The D.C. Council repealed term limits for the city's elected officials yesterday, rejecting the restrictions that 62 percent of District voters approved in a 1994 referendum.

It marked the first time that an elected body has overturned a term-limits initiative without the consent of voters, said Paul Jacob, national director of U.S. Term Limits, an organization that supports term-limit laws at the national, state and local levels.

Nine of the council's 13 members -- a veto-proof majority -- voted to abolish term limits for the mayor, the council and the four elected members of the D.C. Board of Education. They argued that the 1994 measure was on shaky constitutional ground and interfered with the right of D.C. residents to choose their leaders.

That argument rang hollow with term-limit proponents, who said the council's action was a self-serving attempt by lawmakers to preserve their own jobs. It was particularly hypocritical, some contended, in a city whose leaders constantly ask Congress to stay out of local affairs and honor the wishes of District residents to govern themselves.

"If you're in a city struggling to get representation in the first place, that's a terrible signal to say that your own local officials don't respect their own citizens," Jacob said. "It's a very unusual step for an elective body to throw out a vote of the people."

Not so unusual in the District, however. Since 1990, the D.C. Council has scrapped campaign finance limits, minimum mandatory sentences for drug dealers and the right of the homeless to shelter on demand -- each of which had been approved at the polls by voters.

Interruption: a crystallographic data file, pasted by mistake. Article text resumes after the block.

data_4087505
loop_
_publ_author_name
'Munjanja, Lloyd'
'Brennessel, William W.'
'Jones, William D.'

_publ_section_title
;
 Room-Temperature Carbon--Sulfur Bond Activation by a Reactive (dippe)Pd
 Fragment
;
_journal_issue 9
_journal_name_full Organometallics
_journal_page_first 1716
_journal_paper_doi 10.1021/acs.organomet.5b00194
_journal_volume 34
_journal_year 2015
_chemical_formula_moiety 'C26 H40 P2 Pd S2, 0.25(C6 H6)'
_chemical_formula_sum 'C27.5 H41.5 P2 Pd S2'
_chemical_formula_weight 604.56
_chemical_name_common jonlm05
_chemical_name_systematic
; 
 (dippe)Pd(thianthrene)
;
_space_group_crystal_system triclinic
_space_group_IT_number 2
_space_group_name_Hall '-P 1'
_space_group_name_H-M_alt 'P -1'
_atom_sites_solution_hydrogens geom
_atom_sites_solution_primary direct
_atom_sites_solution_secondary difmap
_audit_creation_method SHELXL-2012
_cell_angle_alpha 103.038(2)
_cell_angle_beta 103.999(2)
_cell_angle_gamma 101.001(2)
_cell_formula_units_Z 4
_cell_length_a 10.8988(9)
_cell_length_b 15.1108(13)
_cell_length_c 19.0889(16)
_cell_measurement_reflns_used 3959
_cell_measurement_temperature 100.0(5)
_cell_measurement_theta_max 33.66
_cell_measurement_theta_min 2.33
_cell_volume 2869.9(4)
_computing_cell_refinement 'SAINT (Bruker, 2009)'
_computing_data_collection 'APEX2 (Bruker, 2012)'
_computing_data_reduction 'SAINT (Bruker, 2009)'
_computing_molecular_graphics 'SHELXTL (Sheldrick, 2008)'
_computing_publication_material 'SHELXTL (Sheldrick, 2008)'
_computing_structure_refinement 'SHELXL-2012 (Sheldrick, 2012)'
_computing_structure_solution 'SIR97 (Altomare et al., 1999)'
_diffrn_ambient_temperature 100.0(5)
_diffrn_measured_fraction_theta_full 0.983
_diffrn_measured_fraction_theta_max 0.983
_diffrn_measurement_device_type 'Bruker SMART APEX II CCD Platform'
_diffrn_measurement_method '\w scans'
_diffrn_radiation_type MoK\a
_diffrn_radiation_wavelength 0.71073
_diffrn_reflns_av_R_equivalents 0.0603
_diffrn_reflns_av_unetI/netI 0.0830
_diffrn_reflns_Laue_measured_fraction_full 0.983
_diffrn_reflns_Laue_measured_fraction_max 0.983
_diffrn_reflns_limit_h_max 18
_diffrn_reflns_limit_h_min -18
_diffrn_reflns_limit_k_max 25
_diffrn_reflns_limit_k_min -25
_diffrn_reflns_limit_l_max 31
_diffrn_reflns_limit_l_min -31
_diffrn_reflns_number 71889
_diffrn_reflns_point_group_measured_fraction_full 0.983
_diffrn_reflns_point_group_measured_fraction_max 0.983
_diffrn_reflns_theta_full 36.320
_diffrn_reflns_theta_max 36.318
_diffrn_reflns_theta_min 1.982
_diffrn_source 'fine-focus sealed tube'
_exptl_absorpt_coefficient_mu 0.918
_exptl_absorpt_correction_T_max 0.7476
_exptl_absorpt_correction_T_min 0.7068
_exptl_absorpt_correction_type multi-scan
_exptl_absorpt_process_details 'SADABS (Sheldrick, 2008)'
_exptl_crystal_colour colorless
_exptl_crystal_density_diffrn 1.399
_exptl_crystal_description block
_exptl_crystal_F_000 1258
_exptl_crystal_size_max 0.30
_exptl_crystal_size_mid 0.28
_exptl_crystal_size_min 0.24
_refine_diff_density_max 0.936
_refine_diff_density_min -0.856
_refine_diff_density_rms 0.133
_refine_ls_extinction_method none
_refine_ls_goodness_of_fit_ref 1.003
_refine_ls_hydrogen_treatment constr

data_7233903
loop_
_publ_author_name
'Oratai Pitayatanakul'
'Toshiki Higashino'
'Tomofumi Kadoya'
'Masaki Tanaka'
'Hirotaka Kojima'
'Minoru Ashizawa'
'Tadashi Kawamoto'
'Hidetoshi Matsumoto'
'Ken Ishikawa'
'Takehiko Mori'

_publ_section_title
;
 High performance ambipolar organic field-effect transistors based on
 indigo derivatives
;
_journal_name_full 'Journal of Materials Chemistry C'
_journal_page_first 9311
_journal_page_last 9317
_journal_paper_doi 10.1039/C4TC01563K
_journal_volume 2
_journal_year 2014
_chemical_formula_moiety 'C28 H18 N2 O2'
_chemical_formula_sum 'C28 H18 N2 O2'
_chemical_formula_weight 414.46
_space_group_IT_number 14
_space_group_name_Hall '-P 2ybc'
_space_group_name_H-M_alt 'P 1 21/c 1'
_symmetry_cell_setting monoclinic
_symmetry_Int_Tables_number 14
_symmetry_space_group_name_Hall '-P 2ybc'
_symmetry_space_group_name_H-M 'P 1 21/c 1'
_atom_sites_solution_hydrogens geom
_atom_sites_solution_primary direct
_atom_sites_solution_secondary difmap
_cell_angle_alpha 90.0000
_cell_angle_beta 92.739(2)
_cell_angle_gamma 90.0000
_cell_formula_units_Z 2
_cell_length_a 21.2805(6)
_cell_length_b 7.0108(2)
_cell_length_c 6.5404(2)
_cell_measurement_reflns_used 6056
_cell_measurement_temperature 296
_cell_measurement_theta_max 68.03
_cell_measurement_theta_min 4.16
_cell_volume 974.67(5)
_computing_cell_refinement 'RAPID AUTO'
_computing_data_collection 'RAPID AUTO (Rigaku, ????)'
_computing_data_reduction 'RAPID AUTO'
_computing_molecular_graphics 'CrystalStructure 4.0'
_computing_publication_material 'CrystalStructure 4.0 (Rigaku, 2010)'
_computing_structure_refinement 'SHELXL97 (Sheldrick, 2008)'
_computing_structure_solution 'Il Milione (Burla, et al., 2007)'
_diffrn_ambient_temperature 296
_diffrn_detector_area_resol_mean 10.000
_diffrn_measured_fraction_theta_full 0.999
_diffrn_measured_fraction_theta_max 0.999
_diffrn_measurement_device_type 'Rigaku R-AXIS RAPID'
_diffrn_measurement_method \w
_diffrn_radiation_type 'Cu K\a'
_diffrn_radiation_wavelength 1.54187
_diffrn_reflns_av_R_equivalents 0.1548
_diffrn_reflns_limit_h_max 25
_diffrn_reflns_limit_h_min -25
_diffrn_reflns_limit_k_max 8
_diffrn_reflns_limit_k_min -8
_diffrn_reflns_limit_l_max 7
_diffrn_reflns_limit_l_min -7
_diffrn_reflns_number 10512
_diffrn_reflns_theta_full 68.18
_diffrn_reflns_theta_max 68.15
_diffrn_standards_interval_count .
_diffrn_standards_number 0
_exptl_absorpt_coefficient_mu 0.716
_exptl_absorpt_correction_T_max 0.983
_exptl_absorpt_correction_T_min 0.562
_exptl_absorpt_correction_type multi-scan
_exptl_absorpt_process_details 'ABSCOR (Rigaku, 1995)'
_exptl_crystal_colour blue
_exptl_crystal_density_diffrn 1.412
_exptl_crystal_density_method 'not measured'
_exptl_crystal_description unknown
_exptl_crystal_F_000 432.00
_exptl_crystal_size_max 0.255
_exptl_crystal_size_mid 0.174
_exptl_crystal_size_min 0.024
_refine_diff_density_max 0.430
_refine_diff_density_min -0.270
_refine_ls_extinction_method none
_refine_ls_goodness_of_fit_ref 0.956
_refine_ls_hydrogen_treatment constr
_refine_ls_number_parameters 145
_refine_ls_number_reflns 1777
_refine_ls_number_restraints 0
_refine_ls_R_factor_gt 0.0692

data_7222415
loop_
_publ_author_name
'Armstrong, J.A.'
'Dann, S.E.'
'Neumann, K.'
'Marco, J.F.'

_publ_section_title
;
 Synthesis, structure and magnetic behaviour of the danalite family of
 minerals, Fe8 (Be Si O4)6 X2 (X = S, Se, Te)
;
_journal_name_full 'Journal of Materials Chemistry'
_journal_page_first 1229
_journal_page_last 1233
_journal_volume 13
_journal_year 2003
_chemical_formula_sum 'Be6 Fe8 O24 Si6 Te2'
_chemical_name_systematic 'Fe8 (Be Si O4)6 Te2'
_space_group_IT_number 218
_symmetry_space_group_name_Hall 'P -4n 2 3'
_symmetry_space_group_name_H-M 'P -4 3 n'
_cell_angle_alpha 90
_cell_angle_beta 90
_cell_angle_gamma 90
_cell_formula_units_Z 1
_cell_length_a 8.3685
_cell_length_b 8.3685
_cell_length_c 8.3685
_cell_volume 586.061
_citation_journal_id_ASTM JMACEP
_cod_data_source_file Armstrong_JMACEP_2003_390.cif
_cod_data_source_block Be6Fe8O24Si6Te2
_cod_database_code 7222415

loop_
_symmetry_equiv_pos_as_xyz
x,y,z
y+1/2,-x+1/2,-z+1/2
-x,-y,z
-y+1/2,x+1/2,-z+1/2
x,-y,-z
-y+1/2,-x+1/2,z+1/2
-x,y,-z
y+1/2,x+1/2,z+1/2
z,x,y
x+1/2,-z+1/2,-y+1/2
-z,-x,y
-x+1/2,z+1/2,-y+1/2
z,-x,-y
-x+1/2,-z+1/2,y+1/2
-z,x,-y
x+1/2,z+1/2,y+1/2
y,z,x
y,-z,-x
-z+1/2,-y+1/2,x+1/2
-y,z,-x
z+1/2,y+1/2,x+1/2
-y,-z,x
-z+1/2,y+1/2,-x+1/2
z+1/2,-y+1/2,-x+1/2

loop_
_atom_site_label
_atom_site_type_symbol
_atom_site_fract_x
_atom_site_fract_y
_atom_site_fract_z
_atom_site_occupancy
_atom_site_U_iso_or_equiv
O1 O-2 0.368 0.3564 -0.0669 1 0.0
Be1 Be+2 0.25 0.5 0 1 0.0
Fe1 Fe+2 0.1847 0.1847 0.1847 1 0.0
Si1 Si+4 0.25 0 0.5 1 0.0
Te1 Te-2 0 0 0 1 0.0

Term limits were scheduled to take effect in 2004, limiting elected officials to two consecutive four-year terms. But in January, council member Jack Evans (D-Ward 2) introduced the bill to repeal the voter initiative.

Council Chairman Linda W. Cropp (D) defended the repeal, saying the ballot box already provides "a natural way for term limits to occur."

"If citizens don't want someone, they vote them out," Cropp said. "Over the past 10 years, our council has had a complete makeover" without term limits.

The measure now goes to D.C. Mayor Anthony A. Williams (D), who opposes term limits but is considering a veto. Williams argued unsuccessfully to have the mayor's office excluded from the repeal.

Each side in the debate has accused the other of being undemocratic. Supporters of the repeal argued that term limits unfairly constrain voters' options, while opponents pointed to the success of the voter initiative.

"A lot of people are going to express their disapproval of the council's action at the election booth," predicted Deairich R. Hunter, a lawyer and former council aide who led a lobbying effort to preserve term limits. "They've given their opponents a very good issue to run on."

Proponents of the repeal also have used legal arguments to make their case. Council member Vincent B. Orange Sr. (D-Ward 5) said the voter initiative was invalid because it effectively created new qualifications for elective office in the District, which amounted to a change in the 1973 Home Rule Charter. The charter can be changed only by Congress or by a council-initiated charter amendment, he said.

That interpretation was buttressed by an opinion from the council's general counsel. Orange yesterday also produced two older opinions from the D.C. corporation counsel's office to support his position: a 1989 letter arguing that imposing term limits on the mayor "exceeds the scope of the legislative authority granted the council" and a 1994 opinion that term limits amounted to amending the charter.

Voting against repeal were council members Sandy Allen (D-Ward 8), Kevin P. Chavous (D-Ward 7), Adrian M. Fenty (D-Ward 4) and Jim Graham (D-Ward 1).

Jacob said term limits have been under attack since a wave of jurisdictions approved them in the early 1990s. But he said that to his knowledge, the only cases in which term limits were overturned involved decisions by courts rather than lawmakers.

"From Day One," he said, "this has been a battle between what the people want and what the servants want."